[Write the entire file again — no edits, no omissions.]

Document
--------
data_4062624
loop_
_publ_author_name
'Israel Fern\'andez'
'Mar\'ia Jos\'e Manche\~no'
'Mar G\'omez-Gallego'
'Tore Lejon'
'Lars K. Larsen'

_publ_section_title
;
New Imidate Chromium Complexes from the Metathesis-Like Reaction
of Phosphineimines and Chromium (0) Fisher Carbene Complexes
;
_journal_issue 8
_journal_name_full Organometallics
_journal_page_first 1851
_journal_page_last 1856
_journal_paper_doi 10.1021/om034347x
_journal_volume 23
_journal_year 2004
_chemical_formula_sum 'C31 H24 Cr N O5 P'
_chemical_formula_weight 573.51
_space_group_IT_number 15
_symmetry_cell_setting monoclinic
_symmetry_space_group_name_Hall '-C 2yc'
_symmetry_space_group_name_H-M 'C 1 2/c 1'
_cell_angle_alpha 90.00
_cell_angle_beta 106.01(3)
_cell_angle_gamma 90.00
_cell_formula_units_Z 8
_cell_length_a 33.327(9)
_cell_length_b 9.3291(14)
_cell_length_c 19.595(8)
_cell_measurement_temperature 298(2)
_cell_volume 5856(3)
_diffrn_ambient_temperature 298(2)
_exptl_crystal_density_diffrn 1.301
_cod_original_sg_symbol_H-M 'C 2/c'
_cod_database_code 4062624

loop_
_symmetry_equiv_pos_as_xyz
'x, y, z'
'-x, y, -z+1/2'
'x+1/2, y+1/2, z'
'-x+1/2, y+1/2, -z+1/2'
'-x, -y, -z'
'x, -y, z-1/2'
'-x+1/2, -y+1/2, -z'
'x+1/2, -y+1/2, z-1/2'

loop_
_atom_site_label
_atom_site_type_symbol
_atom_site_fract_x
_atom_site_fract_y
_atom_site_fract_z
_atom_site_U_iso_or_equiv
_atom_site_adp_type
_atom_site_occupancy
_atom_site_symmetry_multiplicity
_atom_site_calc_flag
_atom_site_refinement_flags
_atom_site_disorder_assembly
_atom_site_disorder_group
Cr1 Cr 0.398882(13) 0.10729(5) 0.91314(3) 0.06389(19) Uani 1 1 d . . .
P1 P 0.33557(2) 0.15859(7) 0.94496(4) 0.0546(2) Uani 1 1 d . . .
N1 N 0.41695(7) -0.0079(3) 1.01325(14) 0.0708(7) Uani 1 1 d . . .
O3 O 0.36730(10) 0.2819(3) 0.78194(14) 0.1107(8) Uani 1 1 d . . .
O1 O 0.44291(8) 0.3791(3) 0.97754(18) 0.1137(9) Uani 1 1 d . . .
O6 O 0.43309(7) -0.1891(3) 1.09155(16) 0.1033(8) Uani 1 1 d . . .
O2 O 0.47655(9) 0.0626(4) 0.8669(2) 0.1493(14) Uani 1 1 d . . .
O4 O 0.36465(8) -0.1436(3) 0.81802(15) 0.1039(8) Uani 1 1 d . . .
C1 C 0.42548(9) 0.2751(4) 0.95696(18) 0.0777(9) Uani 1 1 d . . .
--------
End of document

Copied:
data_4062624
loop_
_publ_author_name
'Israel Fern\'andez'
'Mar\'ia Jos\'e Manche\~no'
'Mar G\'omez-Gallego'
'Tore Lejon'
'Lars K. Larsen'

_publ_section_title
;
New Imidate Chromium Complexes from the Metathesis-Like Reaction
of Phosphineimines and Chromium (0) Fisher Carbene Complexes
;
_journal_issue 8
_journal_name_full Organometallics
_journal_page_first 1851
_journal_page_last 1856
_journal_paper_doi 10.1021/om034347x
_journal_volume 23
_journal_year 2004
_chemical_formula_sum 'C31 H24 Cr N O5 P'
_chemical_formula_weight 573.51
_space_group_IT_number 15
_symmetry_cell_setting monoclinic
_symmetry_space_group_name_Hall '-C 2yc'
_symmetry_space_group_name_H-M 'C 1 2/c 1'
_cell_angle_alpha 90.00
_cell_angle_beta 106.01(3)
_cell_angle_gamma 90.00
_cell_formula_units_Z 8
_cell_length_a 33.327(9)
_cell_length_b 9.3291(14)
_cell_length_c 19.595(8)
_cell_measurement_temperature 298(2)
_cell_volume 5856(3)
_diffrn_ambient_temperature 298(2)
_exptl_crystal_density_diffrn 1.301
_cod_original_sg_symbol_H-M 'C 2/c'
_cod_database_code 4062624

loop_
_symmetry_equiv_pos_as_xyz
'x, y, z'
'-x, y, -z+1/2'
'x+1/2, y+1/2, z'
'-x+1/2, y+1/2, -z+1/2'
'-x, -y, -z'
'x, -y, z-1/2'
'-x+1/2, -y+1/2, -z'
'x+1/2, -y+1/2, z-1/2'

loop_
_atom_site_label
_atom_site_type_symbol
_atom_site_fract_x
_atom_site_fract_y
_atom_site_fract_z
_atom_site_U_iso_or_equiv
_atom_site_adp_type
_atom_site_occupancy
_atom_site_symmetry_multiplicity
_atom_site_calc_flag
_atom_site_refinement_flags
_atom_site_disorder_assembly
_atom_site_disorder_group
Cr1 Cr 0.398882(13) 0.10729(5) 0.91314(3) 0.06389(19) Uani 1 1 d . . .
P1 P 0.33557(2) 0.15859(7) 0.94496(4) 0.0546(2) Uani 1 1 d . . .
N1 N 0.41695(7) -0.0079(3) 1.01325(14) 0.0708(7) Uani 1 1 d . . .
O3 O 0.36730(10) 0.2819(3) 0.78194(14) 0.1107(8) Uani 1 1 d . . .
O1 O 0.44291(8) 0.3791(3) 0.97754(18) 0.1137(9) Uani 1 1 d . . .
O6 O 0.43309(7) -0.1891(3) 1.09155(16) 0.1033(8) Uani 1 1 d . . .
O2 O 0.47655(9) 0.0626(4) 0.8669(2) 0.1493(14) Uani 1 1 d . . .
O4 O 0.36465(8) -0.1436(3) 0.81802(15) 0.1039(8) Uani 1 1 d . . .
C1 C 0.42548(9) 0.2751(4) 0.95696(18) 0.0777(9) Uani 1 1 d . . .